4. Builds a stronger team
Democratic leadership encourages everyone on a team to come together and participate equally. This emphasis on cooperation and partnership builds a strong team that collaborates effectively on big decisions and small tasks.
And since democratic leadership encourages treating everyone with respect, the bonds the team builds will have a strong foundation for success.
5. Trains future leaders
As employees participate actively in making decisions, they will get a sense of how higher-level decisions are made. They will also get a first-hand view of the leadership process, and get practice sharing ideas confidently and exercising authority.
This is all great training for the future leaders of your company and will prepare your top employees for a future leadership role.
Disadvantages of democratic leadership
The advantages of the democratic leadership style are real, and they are powerful. But this leadership style doesn’t work for every person or every organization, so you should carefully consider the downsides as well before you adopt this leadership style.
1. Slower decision-making
Gathering the input of a whole team, discussing the options openly, and working together to make the final decision is not a swift process.
Your decision-making might be stronger, but it will also certainly be slower when you lead using democratic principles at work.
Since every idea must be thoroughly discussed with the group, and everyone’s ideas must be truly considered, this is not a way to make fast decisions.
2. Negative emotions can arise
While everyone’s ideas and input are valued in the democratic leadership process, not every employee has the same capacity for generating effective solutions and problem-solving.
That means some employees will see their ideas implemented more often than others. And that can lead to resentment and frustration down the road if these negative emotions are not carefully handled.
Emotional intelligence is a key component of effective democratic leadership for this reason.
3. Creates the potential for procrastination
If a leader is loath to make a decision because they’re worried about the impact or unsure of their skills, they may turn to the democratic style of leadership as a way to procrastinate or avoid responsibility.
Instead of making a decision, these leaders turn to their team for ideas and wait for someone else to tell them which ideas are good.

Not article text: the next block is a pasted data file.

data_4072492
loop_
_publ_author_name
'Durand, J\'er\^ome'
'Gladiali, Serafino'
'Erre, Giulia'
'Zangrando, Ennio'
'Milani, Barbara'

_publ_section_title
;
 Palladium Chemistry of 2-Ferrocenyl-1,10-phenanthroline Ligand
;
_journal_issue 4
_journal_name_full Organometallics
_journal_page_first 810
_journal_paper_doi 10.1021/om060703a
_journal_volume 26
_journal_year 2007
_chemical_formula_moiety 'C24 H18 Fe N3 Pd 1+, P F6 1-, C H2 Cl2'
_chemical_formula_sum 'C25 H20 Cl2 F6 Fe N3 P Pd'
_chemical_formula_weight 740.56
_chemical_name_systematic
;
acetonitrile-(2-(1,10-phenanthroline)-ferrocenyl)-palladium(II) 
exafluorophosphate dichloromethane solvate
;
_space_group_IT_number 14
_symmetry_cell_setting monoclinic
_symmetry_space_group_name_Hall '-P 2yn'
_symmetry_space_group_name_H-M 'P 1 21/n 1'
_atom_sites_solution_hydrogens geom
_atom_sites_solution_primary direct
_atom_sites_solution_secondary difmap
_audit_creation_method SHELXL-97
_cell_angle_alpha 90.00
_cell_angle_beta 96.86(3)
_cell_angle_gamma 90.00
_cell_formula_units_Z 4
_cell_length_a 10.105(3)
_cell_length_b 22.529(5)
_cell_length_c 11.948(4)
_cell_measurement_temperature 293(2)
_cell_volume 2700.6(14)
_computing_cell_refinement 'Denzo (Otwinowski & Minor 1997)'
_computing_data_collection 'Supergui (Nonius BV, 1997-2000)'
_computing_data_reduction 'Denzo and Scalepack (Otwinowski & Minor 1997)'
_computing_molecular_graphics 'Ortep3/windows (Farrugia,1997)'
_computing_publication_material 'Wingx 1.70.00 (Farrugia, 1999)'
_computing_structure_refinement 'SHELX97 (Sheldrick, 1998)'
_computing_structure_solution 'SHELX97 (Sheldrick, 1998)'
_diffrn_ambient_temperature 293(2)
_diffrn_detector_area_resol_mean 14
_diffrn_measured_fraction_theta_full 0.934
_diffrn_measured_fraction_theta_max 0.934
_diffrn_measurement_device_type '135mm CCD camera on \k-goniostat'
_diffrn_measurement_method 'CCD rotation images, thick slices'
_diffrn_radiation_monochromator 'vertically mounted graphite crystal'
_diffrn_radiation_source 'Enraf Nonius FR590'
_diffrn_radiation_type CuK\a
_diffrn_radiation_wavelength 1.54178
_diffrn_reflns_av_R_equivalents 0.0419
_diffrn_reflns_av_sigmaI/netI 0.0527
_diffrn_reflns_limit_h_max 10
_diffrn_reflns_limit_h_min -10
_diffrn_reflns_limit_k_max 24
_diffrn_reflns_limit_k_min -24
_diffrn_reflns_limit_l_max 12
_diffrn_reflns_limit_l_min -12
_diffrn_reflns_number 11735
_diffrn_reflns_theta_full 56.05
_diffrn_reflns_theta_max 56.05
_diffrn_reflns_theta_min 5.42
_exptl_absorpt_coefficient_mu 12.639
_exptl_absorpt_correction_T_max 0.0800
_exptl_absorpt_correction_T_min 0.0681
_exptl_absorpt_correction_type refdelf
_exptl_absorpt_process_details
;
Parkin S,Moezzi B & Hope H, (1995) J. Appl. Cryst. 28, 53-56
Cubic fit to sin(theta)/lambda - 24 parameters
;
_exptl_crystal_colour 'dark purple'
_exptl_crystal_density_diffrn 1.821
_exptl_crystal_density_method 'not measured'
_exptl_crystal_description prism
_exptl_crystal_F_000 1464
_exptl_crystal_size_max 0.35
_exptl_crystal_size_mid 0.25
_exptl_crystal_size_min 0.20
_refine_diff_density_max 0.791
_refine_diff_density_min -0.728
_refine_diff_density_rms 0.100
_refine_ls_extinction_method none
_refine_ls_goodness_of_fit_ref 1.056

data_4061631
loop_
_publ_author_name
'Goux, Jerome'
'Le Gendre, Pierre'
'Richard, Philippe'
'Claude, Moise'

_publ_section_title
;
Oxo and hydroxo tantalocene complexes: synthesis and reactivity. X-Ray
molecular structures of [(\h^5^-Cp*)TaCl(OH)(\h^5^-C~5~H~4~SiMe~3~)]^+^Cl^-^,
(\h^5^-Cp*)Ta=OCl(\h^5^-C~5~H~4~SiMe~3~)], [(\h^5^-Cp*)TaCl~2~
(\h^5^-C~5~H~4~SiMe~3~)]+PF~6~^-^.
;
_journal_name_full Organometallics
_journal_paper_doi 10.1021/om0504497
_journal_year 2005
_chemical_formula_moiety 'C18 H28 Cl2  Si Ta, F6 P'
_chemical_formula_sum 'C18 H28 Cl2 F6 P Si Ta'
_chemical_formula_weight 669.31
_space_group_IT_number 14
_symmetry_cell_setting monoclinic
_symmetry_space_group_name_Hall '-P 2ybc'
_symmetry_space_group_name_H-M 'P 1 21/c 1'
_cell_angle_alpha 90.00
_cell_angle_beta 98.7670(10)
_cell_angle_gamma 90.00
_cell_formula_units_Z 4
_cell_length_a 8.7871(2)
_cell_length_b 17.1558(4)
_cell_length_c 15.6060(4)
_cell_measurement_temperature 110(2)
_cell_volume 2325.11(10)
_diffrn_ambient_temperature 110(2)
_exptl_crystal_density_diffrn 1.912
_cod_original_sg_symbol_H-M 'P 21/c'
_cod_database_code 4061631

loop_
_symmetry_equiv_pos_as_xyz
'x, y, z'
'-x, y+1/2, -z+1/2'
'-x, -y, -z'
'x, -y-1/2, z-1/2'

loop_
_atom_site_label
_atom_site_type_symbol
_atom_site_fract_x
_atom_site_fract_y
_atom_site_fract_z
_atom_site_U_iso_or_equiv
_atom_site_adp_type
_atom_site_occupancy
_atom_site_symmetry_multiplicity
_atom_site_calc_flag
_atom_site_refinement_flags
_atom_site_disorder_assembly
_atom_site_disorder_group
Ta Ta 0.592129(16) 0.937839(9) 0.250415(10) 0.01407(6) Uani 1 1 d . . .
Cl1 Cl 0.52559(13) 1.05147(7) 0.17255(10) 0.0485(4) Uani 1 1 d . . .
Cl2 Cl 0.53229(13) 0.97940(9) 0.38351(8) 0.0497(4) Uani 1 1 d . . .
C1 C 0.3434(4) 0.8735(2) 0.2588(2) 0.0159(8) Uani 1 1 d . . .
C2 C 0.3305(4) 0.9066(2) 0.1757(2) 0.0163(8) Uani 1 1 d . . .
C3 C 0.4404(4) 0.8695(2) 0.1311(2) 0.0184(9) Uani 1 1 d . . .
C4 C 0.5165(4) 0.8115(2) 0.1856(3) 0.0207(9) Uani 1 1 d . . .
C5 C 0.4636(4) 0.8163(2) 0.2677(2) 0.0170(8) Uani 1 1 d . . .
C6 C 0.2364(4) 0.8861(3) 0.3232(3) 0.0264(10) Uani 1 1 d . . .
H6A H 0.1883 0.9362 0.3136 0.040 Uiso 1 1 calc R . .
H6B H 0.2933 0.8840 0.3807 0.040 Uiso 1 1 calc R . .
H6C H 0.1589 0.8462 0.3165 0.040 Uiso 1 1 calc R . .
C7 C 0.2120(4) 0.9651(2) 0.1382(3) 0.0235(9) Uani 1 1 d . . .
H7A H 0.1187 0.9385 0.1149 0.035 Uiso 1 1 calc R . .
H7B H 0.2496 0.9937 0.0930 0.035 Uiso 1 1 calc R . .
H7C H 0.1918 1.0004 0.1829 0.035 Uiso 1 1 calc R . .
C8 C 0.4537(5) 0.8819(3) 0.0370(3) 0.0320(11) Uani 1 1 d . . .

This approach certainly encourages collaboration, but it also slows down decision-making and allows for procrastination to creep into the process.
4. Can be poorly defined
Democratic leadership is a style of leadership that can take many forms. That’s often good because leaders can tailor the style to their preferences and personality.
But it also means it’s possible to define the style simply by the whim of the leader, not by following real democratic principles.
Leaders can believe they’re using this style when they’re actually not soliciting feedback or opinions from their team members in an effective way at all.
5. Doesn’t work well in a crisis
When a crisis hits, leaders usually need to take fast and decisive action. The slow, collaborative, open process of democratic decision-making does not lend itself well to moments when an urgent response is required.
Leaders who are used to relying on feedback from their team may struggle to confidently make decisions by themselves when the situation demands action.
6. Requires a level of critical thought.
Not every workplace, or team, is well-suited to a democratic leadership style. Since the opinions and thoughts of everyone are valued equally, it works best if you have a team of people who are skilled in critical thinking and well-educated.
Otherwise, team members may not feel confident enough to offer their opinions. Or they could suggest ideas that don’t have real value because they don’t understand the problem well enough.
Employees need to be able to offer meaningful feedback and effective problem-solving for the democratic leadership style to work well.
Democratic leadership is highly effective for many teams and organizations. It allows leaders to hear a diverse range of opinions, get creative solutions to problems, and build a future pool of experienced leaders who know how to make decisions.
This open and collaborative approach to leadership promotes equality and teamwork in the workplace.
But it also requires a commitment to a clearly defined decision-making process, a pool of employees who are strong critical thinkers, and a realization that these decisions will be made slowly in order for this leadership style to work in most organizations.
Democratic leadership is just one of many leadership styles that may work for you, so it’s important to consider the advantages and disadvantages carefully before you embark on this leadership journey.